Top 10 Toronto Maple Leafs Draft Misses: 1980s Edition

TORONTO, ON - APRIL 16: Jon Casey #30 of the St. Louis Blues skates against Doug Gilmour #93 of the Toronto Maple Leafs during the quarter finals of the1995-1996 NHL Playoffs at Maple Leaf Gardens in Toronto, Ontario, Canada. (Photo by Graig Abel/Getty Images)
TORONTO, ON - APRIL 16: Jon Casey #30 of the St. Louis Blues skates against Doug Gilmour #93 of the Toronto Maple Leafs during the quarter finals of the1995-1996 NHL Playoffs at Maple Leaf Gardens in Toronto, Ontario, Canada. (Photo by Graig Abel/Getty Images) /
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ANAHEIM, CA – JANUARY 11: Former Anaheim Ducks star Teemu Selanne stands on the ice as his banner is raised during ceremonies retiring Selanne’s number by the Ducks before the game with the Winnipeg Jets at Honda Center on January 11, 2015 in Anaheim, California. (Photo by Stephen Dunn/Getty Images)
ANAHEIM, CA – JANUARY 11: Former Anaheim Ducks star Teemu Selanne stands on the ice as his banner is raised during ceremonies retiring Selanne’s number by the Ducks before the game with the Winnipeg Jets at Honda Center on January 11, 2015 in Anaheim, California. (Photo by Stephen Dunn/Getty Images) /

#2. Doug Gilmour (1982 NHL Entry Draft, 7th Round, 134th Overall)

Toronto’s Draft Pick: 7th Round, 129th Overall (Dominic Campedelli)

The Toronto Maple Leafs have had many future Hall-of-Famers from the 1980s NHL Entry Drafts play for them. They just never seem to start their career in Toronto, just like Gilmour.

Drafted in the seventh round, Gilmour is the biggest steal of the 1982 NHL Entry Draft. It’s a crime that there were 133 selections before him because Gilmour ended up leading the entire Draft Class in points.

The Leafs technically had 10 chances to draft Gilmour before St. Louis eventually took him with the 134th selection, but passed on him every time.

It wasn’t as if Gilmour came out of nowhere when he came into the NHL either. He made an impact right away with the Blues with three straight 20-plus goal seasons. From there, Gilmour would have three 100-plus point seasons, including two with the Maple Leafs.

Although Gilmour’s only Stanley Cup came in Calgary, he’ll be forever known as a Leaf. During a stretch from 1992-1994 when the Leafs went to back-to-back Conference Finals, Gilmour was one of the best players on the planet and finished second in Hart Trophy voting in the 1992-93 season.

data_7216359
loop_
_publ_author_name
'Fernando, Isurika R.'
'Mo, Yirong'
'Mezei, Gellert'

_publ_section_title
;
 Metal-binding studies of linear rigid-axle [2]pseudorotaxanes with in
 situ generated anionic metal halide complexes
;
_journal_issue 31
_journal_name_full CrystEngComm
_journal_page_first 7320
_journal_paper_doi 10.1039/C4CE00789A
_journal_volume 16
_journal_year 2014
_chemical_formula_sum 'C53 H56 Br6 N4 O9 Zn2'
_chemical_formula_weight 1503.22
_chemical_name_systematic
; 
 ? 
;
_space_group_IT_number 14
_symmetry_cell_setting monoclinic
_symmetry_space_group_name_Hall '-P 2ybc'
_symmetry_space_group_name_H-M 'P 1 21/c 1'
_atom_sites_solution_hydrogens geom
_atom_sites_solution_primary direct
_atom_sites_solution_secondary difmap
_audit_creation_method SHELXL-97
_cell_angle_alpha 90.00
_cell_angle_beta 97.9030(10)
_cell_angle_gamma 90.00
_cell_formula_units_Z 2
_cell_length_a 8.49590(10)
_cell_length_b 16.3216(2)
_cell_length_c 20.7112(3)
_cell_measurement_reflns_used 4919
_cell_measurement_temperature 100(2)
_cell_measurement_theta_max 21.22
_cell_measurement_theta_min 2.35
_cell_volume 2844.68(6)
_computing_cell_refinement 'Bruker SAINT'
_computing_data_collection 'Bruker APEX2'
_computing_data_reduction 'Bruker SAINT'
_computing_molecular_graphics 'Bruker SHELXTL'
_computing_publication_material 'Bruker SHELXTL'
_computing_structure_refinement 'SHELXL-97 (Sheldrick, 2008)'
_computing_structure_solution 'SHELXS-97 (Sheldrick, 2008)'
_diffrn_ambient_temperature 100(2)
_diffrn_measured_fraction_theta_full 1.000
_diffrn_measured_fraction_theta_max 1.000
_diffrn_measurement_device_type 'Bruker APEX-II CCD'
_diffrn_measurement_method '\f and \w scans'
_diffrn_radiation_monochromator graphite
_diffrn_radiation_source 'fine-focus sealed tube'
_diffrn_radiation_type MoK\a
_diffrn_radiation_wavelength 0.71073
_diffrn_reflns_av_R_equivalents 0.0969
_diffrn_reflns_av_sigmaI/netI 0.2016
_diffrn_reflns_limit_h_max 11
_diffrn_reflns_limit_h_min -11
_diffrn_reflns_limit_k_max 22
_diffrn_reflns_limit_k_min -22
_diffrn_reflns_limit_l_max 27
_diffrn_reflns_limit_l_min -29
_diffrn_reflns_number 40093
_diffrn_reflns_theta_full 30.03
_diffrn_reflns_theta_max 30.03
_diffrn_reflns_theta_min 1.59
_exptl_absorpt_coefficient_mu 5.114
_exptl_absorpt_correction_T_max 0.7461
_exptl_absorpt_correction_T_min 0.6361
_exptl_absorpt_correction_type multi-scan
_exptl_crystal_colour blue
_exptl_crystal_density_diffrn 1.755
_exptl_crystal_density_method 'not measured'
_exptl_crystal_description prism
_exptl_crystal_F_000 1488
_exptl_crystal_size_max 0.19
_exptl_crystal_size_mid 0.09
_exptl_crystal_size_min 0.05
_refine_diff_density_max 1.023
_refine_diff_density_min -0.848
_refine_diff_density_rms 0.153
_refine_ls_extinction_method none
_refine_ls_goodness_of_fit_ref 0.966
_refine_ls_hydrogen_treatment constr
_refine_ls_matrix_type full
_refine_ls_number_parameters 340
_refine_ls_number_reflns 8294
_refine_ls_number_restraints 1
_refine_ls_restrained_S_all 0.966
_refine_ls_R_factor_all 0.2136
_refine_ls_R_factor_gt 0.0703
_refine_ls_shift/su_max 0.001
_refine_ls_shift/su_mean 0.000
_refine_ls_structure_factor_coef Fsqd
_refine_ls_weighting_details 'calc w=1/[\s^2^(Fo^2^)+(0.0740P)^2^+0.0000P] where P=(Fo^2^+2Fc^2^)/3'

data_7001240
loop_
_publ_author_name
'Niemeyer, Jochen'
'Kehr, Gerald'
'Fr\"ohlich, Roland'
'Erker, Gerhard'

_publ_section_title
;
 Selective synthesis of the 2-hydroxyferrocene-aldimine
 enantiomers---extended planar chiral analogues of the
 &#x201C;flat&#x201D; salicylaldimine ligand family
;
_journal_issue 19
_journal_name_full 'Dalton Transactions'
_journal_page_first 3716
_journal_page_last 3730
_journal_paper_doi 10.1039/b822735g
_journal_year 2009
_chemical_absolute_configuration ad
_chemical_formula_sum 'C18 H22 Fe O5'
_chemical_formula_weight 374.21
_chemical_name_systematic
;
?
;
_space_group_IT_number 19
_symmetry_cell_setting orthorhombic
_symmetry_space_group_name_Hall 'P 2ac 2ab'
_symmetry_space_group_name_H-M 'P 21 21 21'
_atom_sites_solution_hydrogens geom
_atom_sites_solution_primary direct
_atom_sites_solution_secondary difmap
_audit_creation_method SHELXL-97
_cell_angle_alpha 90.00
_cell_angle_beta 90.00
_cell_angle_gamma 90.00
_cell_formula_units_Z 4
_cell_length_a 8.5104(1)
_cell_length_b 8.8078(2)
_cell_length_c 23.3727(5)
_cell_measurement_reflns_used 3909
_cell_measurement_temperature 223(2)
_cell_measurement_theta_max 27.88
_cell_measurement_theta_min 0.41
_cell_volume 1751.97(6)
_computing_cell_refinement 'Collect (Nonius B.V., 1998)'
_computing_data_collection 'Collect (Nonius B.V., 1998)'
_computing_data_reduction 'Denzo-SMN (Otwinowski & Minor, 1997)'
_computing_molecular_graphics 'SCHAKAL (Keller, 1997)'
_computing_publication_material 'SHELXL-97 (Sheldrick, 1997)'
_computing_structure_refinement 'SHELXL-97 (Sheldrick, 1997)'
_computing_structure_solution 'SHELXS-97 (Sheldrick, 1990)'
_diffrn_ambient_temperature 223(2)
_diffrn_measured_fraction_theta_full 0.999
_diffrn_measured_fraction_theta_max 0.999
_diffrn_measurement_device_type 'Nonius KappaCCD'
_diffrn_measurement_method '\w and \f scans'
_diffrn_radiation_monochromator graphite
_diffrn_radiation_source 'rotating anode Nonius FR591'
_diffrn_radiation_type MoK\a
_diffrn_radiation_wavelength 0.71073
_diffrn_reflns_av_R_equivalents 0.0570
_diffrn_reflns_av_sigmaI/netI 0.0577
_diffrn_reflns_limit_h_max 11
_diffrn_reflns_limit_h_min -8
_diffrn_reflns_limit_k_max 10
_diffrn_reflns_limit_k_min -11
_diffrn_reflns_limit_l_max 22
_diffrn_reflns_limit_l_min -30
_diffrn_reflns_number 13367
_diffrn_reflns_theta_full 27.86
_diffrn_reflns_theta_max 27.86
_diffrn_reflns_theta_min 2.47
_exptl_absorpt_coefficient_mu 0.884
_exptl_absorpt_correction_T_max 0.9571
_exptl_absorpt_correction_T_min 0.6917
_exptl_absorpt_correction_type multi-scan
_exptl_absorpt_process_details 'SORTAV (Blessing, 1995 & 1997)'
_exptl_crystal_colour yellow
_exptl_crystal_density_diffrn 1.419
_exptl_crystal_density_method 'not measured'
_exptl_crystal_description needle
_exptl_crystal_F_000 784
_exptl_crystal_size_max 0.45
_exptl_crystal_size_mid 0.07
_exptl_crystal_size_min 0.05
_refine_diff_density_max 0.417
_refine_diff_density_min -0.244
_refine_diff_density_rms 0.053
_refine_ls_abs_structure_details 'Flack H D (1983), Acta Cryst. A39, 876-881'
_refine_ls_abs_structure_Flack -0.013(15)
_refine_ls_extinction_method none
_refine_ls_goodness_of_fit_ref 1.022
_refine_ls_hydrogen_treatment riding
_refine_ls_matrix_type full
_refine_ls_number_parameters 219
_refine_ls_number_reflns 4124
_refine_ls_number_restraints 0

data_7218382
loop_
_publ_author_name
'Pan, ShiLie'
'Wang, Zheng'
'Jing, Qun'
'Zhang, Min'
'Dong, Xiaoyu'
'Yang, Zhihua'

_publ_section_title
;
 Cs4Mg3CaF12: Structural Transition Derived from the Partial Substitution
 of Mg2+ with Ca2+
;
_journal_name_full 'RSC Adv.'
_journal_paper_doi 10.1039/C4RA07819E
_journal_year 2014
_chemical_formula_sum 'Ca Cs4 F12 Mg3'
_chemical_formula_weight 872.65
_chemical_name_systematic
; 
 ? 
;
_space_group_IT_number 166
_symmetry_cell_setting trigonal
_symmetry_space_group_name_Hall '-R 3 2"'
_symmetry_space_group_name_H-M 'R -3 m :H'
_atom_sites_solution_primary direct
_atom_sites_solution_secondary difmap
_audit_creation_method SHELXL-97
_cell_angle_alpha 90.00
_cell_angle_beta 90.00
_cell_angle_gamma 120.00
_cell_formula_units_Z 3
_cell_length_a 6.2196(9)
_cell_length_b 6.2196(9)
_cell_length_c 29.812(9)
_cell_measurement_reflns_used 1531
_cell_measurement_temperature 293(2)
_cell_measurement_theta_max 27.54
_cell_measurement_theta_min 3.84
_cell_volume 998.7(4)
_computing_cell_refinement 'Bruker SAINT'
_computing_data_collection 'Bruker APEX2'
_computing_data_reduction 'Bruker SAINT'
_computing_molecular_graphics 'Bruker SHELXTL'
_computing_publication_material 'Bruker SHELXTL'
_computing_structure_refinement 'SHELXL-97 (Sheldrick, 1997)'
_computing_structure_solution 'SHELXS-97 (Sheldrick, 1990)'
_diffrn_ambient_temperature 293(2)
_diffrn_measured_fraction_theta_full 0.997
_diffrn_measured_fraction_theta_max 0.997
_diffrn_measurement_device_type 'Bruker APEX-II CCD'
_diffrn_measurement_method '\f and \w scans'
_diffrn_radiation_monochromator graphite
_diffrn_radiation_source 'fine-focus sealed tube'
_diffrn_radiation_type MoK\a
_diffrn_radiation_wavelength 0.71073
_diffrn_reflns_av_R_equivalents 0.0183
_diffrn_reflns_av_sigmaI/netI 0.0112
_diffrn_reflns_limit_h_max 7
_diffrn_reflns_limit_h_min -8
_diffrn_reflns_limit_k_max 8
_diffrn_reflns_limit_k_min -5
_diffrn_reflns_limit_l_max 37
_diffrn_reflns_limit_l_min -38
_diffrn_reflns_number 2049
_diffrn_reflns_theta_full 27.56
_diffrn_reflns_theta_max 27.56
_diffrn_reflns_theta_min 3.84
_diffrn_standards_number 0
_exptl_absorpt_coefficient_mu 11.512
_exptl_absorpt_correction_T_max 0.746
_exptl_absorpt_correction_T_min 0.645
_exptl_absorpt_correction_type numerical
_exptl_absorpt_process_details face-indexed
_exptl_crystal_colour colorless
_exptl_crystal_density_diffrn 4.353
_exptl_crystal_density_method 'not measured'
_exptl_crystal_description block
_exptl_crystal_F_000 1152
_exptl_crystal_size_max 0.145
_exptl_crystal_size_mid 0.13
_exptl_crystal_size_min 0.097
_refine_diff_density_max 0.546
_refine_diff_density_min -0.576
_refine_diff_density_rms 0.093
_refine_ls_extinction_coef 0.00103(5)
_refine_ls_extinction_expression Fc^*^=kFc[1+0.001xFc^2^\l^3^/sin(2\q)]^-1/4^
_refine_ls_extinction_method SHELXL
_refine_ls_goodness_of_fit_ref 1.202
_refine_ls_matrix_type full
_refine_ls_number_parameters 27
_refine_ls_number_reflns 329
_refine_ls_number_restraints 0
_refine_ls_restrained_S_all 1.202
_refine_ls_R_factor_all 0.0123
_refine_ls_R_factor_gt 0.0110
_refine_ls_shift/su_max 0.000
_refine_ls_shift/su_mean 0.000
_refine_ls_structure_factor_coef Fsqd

Although the Leafs missed on Gilmour in the NHL Entry Draft, thankfully they eventually acquired him in a trade because he is one of the most beloved Leafs of all-time.

#1. Teemu Selanne (1988 NHL Entry Draft, 1st Round, 10th Overall)

Toronto’s Draft Pick: 1st Round, 6th Overall (Scott Pearson)

This one stings as the Leafs missed out on a future 684 career goal scorer in the 1988 NHL Entry Draft.

Selanne, or the “Finnish Flash”, burst on the scene in the 1992-93 season winning the Calder Trophy as rookie of the year. It was a season to remember, as Selanne scored 76 goals and 132 points. That season of 76 goals as a rookie is still the NHL record, and will be an almost impossible record to beat.

Now let’s take a seat back. In 1988, the Leafs missed out on Selanne in the first round, Blake in the second round and Mogilny in the fifth round. For a Leafs team that was already so powerful in the early 90s, these three players would have made the Leafs the most unstoppable team in the NHL.

Selanne and Mogilny both had 76 goals in the 92-93 season! The amount of firepower that the Leafs would have had possessed would have been incredible. They would have been the Harlem Globetrotters of the NHL at that point.

As his career continued, Selanne played a key part in Anaheim’s Stanley Cup victory in 2007 and was a 10-time NHL All-Star. Not only that, but the Hockey Hall-of-Fame came calling in 2017 where he became only the second Finnish-player inducted.

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Although every name on this list would have been a huge contributor to the Leafs, Selanne was the biggest miss by the Leafs in the 1980s.